Optimal Enforcement with Heterogeneous Private Costs of Punishment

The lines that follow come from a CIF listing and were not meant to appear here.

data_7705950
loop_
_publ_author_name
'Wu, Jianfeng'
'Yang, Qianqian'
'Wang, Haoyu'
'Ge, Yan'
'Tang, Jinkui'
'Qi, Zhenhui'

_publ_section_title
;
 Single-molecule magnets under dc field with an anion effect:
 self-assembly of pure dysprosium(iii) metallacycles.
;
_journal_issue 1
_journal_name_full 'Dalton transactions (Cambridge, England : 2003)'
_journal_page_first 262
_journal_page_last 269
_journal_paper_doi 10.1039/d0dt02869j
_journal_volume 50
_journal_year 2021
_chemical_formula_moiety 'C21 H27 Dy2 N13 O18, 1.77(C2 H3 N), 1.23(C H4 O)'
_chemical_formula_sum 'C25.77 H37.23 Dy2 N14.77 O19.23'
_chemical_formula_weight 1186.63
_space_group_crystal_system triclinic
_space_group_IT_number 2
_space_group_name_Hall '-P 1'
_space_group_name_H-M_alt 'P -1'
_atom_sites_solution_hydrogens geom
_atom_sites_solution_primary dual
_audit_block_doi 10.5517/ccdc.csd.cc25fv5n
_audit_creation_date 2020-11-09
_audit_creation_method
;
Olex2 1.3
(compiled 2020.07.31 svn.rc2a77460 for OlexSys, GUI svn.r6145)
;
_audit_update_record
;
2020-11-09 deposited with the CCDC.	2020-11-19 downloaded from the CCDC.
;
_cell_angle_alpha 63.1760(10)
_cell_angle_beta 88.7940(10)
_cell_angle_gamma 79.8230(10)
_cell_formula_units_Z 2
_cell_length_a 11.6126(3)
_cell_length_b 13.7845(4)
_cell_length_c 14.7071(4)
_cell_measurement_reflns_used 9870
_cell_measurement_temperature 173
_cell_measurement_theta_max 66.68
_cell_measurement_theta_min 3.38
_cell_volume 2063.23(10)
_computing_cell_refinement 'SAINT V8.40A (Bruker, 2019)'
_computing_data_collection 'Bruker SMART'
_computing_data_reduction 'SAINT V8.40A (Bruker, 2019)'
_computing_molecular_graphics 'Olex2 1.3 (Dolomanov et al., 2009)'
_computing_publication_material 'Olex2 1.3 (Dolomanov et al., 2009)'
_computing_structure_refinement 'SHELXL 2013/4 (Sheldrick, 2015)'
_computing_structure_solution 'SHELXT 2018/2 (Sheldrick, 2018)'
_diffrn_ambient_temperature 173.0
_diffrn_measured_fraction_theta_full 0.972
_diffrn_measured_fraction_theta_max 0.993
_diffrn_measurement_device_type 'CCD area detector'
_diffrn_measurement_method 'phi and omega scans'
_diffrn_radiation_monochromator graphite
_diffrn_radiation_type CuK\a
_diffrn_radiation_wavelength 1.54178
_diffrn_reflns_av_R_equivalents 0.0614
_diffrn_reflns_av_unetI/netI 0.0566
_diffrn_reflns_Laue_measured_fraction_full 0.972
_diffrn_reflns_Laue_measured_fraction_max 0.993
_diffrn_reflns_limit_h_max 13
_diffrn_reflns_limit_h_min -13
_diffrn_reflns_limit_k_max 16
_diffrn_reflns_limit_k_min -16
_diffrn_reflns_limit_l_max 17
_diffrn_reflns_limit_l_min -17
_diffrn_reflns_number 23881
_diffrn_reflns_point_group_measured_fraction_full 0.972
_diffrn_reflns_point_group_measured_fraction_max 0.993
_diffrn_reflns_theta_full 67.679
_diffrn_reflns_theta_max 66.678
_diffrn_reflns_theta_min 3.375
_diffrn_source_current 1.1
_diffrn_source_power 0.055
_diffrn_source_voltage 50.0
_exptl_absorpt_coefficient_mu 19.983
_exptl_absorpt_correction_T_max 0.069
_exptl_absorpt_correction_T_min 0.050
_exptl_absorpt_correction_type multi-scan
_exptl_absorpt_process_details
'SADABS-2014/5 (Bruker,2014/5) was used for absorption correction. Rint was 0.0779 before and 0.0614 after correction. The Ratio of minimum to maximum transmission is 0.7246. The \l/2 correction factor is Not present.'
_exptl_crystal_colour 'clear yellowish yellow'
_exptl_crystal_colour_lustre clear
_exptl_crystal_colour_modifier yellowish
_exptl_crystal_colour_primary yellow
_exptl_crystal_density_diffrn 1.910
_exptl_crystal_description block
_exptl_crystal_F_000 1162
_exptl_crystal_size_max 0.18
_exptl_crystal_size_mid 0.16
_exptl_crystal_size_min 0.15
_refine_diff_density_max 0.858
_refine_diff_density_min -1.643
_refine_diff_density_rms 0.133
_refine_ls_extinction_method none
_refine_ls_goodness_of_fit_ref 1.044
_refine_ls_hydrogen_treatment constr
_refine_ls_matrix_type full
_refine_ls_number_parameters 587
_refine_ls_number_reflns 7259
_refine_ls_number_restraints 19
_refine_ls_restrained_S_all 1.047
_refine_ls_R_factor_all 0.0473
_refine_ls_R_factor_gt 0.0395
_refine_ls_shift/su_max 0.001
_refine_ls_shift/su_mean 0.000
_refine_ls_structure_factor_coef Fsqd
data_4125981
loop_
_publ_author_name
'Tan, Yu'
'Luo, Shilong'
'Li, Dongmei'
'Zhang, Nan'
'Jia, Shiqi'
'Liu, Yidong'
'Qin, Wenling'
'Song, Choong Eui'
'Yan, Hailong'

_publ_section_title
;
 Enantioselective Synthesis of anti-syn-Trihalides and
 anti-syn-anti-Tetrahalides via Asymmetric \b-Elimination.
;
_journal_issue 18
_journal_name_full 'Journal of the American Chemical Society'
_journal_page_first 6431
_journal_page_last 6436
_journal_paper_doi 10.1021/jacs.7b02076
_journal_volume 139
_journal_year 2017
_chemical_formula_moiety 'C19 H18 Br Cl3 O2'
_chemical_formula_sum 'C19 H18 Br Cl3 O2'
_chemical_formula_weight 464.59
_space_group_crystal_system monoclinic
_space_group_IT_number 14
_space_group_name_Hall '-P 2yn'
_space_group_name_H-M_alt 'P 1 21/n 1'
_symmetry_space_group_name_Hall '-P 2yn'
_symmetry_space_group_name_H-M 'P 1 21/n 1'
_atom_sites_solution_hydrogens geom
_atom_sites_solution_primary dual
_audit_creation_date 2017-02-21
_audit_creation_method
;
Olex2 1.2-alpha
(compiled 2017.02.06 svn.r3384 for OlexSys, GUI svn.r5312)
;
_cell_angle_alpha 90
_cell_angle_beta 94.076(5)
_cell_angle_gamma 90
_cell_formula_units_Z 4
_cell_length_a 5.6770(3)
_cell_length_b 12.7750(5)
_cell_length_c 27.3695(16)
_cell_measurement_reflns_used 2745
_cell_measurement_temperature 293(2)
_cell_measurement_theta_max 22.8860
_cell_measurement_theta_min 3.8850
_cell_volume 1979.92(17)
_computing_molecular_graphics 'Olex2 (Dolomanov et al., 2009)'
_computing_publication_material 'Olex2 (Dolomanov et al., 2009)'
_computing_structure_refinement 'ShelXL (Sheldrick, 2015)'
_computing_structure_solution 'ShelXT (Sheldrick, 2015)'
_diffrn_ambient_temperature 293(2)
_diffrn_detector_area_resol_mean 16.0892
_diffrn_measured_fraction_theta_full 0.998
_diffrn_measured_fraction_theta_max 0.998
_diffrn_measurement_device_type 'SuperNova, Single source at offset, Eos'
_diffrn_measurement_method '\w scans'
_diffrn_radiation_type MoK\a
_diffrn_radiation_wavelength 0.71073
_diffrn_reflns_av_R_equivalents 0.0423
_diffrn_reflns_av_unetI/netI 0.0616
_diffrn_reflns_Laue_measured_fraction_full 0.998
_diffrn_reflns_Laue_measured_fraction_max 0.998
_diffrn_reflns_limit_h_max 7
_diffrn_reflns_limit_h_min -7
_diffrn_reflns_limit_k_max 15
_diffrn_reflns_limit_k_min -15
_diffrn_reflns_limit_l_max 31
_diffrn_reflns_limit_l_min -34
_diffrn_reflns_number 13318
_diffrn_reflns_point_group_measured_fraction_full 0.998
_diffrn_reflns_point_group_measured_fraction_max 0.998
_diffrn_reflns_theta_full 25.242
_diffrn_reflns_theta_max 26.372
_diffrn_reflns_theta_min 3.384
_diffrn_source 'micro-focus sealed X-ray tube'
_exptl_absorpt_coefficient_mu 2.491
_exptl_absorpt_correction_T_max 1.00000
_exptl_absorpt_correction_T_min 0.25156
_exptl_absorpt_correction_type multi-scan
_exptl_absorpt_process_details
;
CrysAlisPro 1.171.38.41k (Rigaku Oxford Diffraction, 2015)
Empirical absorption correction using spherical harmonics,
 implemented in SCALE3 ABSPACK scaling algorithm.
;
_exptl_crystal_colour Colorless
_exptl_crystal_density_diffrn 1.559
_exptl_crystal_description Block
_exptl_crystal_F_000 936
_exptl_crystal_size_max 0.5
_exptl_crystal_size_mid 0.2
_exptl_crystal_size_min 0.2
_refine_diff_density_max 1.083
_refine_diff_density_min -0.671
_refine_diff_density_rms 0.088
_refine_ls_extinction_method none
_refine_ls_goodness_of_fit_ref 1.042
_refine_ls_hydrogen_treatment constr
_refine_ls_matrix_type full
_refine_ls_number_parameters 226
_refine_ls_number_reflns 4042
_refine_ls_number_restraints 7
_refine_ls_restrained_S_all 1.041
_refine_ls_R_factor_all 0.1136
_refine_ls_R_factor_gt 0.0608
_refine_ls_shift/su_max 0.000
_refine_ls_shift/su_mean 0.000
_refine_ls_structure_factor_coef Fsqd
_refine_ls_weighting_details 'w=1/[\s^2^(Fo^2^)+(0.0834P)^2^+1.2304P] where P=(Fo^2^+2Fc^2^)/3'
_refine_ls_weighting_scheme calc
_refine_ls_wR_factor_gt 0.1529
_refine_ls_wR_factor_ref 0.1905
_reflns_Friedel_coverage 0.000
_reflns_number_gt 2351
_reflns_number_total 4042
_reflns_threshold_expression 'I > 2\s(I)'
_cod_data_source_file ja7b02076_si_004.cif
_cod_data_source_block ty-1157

We formalize the idea that regulatory devices may generate different incentive effects for different individuals. These unequal incentive effects can generate social costs by causing some individuals to be over-deterred and others to be under-deterred. This is an underappreciated dimension over which one ought to compare the efficiency of various regulatory tools. We then note various methods to reduce inefficiencies caused by unequal incentive effects. Among others, we show that combining tools which have negatively correlated effects can improve welfare; increasing the probability of detection can be preferable to imposing large transferable sanctions; and fines can be inferior to other regulatory instruments when the harm from offenses vary across offenders.